In four days' time, four billion people are expected to tune in and watch the Opening Ceremony of the 2012 London Olympics - two thirds of the world's population. Quite literally, the eyes of the world will be upon our nation's capital.

The event starts at 8pm BST, and will last around two-and-a-half hours, showcasing the very best of London, and the entirety of Great Britain, culminating in the athlete's parade, and the lighting of the Olympic Cauldron - the highlight of any Opening Ceremony.

Previous Games have seen legends light their nation's golden moment - Li Ning, in Beijing 2008; Cathy Freeman, in Sydney 2000; Muhammad Ali, in Atlanta 1996; the united teenagers at Montreal 1976; Yoshinori Sakai, the man born on the day the atomic bomb hit Hiroshima, in Tokyo 1964; Paavo Nurmi in Helsinki 1952; John Mark at London 1948; and Fritz Schilgen, the first man to light an Olympic Cauldron, in Berlin 1936.

It is only of recent years that we have seen more and more Olympic hosts opt for famous athletes and sports stars to light the Cauldron - beforehand, it was a symbol of peace, or an opportunity to give a national citizen the proudest day of their lives. It has now become tradition for a nation's greatest Olympian, from whatever discipline the Organising Committee decide upon, to take the final few steps with the Olympic Flame, and declare the Games officially open.

The thirtieth Olympiad is no different. Until this coming Friday, we shan't know who will undertake the final leg of the journey of the Olympic Flame - a journey which began back on the 10th May, when the Flame was lit in Olympia, as per tradition, via the rays of the sun. When the time comes for the Cauldron to be lit, it will have travelled over 8,000 miles, will have been carried by 8,000 different people, and will have travelled to within an hour of 95% of the country's population. With it has come much celebration, jubilation and enjoyment, as crowds line the streets to get a glimpse at what will eventually begin the end of what can only be described as one of Britain's greatest summers.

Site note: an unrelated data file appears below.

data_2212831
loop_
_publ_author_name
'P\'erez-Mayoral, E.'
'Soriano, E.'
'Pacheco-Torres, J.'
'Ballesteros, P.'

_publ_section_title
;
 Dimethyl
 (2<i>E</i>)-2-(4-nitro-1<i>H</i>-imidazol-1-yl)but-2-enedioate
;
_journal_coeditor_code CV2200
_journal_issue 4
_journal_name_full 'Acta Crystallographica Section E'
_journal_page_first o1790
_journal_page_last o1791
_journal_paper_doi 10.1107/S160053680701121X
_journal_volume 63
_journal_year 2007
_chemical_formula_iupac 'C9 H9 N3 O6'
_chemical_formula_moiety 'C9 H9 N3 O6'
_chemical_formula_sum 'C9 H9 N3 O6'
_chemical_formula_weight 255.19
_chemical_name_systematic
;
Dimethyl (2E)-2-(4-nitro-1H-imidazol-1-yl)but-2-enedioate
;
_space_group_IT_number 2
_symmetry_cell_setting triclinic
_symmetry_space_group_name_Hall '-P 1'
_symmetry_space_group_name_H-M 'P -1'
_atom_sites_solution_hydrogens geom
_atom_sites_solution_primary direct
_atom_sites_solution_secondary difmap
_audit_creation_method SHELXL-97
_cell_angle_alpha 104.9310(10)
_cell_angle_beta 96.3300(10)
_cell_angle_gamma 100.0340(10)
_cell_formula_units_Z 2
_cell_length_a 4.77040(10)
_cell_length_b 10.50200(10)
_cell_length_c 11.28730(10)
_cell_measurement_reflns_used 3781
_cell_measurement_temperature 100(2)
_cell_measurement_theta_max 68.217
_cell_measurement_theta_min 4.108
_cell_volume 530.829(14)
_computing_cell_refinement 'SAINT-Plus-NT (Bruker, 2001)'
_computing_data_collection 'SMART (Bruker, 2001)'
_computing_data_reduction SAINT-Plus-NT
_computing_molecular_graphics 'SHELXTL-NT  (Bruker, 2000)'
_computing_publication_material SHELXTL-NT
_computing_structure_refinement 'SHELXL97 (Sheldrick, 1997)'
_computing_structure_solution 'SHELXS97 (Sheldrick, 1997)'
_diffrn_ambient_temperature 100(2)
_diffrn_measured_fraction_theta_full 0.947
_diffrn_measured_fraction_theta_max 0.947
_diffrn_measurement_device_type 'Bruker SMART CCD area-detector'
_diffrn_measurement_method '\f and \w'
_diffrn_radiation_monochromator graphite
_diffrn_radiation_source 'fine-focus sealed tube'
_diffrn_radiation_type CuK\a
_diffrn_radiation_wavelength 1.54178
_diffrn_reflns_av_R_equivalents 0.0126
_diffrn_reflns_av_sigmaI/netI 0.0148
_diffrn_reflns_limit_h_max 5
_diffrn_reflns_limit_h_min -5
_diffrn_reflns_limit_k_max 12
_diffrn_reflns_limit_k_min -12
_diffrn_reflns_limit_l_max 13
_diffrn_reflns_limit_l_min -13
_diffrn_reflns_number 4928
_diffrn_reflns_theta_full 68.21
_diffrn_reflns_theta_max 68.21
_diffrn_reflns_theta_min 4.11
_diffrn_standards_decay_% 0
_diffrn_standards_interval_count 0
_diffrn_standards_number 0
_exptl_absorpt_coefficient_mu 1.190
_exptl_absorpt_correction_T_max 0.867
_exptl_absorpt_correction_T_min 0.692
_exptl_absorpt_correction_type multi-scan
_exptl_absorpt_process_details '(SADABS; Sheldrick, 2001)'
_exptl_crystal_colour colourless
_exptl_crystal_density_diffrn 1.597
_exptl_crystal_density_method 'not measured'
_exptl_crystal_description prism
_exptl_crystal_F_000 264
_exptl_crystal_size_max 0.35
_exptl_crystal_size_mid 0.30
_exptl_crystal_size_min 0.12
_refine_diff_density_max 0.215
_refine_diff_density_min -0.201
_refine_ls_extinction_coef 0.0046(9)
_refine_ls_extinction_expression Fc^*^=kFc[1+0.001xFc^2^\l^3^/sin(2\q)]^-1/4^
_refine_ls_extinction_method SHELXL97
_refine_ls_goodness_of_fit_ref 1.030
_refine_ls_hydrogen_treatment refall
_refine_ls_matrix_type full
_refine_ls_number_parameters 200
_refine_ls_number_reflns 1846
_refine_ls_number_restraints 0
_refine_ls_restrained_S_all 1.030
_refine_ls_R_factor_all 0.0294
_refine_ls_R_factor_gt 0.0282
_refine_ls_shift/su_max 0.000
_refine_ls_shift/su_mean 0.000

But the big debate currently involves just one word: 'Who?'

Which individual will be bestowed with the honour of lighting the Olympic Cauldron? I asked around and sifted through Twitter to find out who you believe it should be:

And a couple a little more outside the sporting box...

That list almost unanimously agrees that Sir Steve Redgrave, five-time Olympic Gold medallist and arguably Great Britain's greatest ever Olympian, should be there ready to light the Cauldron. However, plenty of other names have been tossed into the frame over the past seven years.

Others have mentioned Dame Kelly Holmes, two-time Gold medallist, or David Beckham, Britain's biggest sporting export. There is also, of course, two-time Gold medallist Daley Thompson, who many have dubbed Britain's greatest-ever athlete, or Roger Bannister, Olympian and the first man to ever run the four-minute mile. There are also those who would like to see it be lit by someone unrelated to sport, such as local school children, or Britons who have made a difference to the world in a far greater capacity than in capable from sport.

We could, of course, see a handful of athletes all simultaneously light the Cauldron, as we saw in the Winter Games in Vancouver in 2010. However, names will continually be touted throughout the world's media this week as to who will receive the highly-coveted accolade.

So, over to you. Which British legend would you like to see light the Flame?

You can come and say hello on Twitter - I'm @AdamMillsUK. You can also let me know your thoughts via the comments box below!

Tags: London 2012, Olympic Cauldron, Torchbearer

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